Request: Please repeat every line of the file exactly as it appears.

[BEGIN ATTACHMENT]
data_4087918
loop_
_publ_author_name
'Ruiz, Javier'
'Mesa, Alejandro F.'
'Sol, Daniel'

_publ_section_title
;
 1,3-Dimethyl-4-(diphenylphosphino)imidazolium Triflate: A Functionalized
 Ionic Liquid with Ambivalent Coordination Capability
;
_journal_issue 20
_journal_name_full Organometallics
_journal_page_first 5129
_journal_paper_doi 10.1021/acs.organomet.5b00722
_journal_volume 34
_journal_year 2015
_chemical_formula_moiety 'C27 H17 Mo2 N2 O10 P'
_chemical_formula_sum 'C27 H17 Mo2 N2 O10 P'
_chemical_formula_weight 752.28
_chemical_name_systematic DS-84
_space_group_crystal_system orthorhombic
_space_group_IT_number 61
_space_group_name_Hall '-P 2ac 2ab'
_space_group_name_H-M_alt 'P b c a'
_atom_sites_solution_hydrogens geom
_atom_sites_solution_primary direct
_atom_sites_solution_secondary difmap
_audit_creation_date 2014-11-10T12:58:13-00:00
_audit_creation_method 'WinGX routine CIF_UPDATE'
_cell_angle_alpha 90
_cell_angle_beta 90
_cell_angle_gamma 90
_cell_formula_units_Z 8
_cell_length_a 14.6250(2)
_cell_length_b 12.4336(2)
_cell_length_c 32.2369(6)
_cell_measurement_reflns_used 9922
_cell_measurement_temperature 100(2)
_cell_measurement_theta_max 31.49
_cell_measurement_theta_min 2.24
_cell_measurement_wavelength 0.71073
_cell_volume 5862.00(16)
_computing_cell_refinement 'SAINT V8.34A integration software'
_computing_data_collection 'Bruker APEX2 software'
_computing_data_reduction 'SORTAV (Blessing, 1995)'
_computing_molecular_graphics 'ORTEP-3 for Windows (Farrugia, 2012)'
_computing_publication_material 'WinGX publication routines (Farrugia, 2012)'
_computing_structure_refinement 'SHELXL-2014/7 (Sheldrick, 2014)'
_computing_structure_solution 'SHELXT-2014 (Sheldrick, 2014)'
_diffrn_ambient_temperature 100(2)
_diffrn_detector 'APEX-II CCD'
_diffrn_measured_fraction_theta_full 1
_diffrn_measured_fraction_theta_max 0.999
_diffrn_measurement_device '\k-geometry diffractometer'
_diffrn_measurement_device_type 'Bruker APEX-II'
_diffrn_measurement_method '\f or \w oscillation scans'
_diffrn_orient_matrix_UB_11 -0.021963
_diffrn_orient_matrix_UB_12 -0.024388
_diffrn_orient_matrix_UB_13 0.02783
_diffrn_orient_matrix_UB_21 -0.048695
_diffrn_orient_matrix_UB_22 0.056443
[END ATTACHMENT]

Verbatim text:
data_4087918
loop_
_publ_author_name
'Ruiz, Javier'
'Mesa, Alejandro F.'
'Sol, Daniel'

_publ_section_title
;
 1,3-Dimethyl-4-(diphenylphosphino)imidazolium Triflate: A Functionalized
 Ionic Liquid with Ambivalent Coordination Capability
;
_journal_issue 20
_journal_name_full Organometallics
_journal_page_first 5129
_journal_paper_doi 10.1021/acs.organomet.5b00722
_journal_volume 34
_journal_year 2015
_chemical_formula_moiety 'C27 H17 Mo2 N2 O10 P'
_chemical_formula_sum 'C27 H17 Mo2 N2 O10 P'
_chemical_formula_weight 752.28
_chemical_name_systematic DS-84
_space_group_crystal_system orthorhombic
_space_group_IT_number 61
_space_group_name_Hall '-P 2ac 2ab'
_space_group_name_H-M_alt 'P b c a'
_atom_sites_solution_hydrogens geom
_atom_sites_solution_primary direct
_atom_sites_solution_secondary difmap
_audit_creation_date 2014-11-10T12:58:13-00:00
_audit_creation_method 'WinGX routine CIF_UPDATE'
_cell_angle_alpha 90
_cell_angle_beta 90
_cell_angle_gamma 90
_cell_formula_units_Z 8
_cell_length_a 14.6250(2)
_cell_length_b 12.4336(2)
_cell_length_c 32.2369(6)
_cell_measurement_reflns_used 9922
_cell_measurement_temperature 100(2)
_cell_measurement_theta_max 31.49
_cell_measurement_theta_min 2.24
_cell_measurement_wavelength 0.71073
_cell_volume 5862.00(16)
_computing_cell_refinement 'SAINT V8.34A integration software'
_computing_data_collection 'Bruker APEX2 software'
_computing_data_reduction 'SORTAV (Blessing, 1995)'
_computing_molecular_graphics 'ORTEP-3 for Windows (Farrugia, 2012)'
_computing_publication_material 'WinGX publication routines (Farrugia, 2012)'
_computing_structure_refinement 'SHELXL-2014/7 (Sheldrick, 2014)'
_computing_structure_solution 'SHELXT-2014 (Sheldrick, 2014)'
_diffrn_ambient_temperature 100(2)
_diffrn_detector 'APEX-II CCD'
_diffrn_measured_fraction_theta_full 1
_diffrn_measured_fraction_theta_max 0.999
_diffrn_measurement_device '\k-geometry diffractometer'
_diffrn_measurement_device_type 'Bruker APEX-II'
_diffrn_measurement_method '\f or \w oscillation scans'
_diffrn_orient_matrix_UB_11 -0.021963
_diffrn_orient_matrix_UB_12 -0.024388
_diffrn_orient_matrix_UB_13 0.02783
_diffrn_orient_matrix_UB_21 -0.048695
_diffrn_orient_matrix_UB_22 0.056443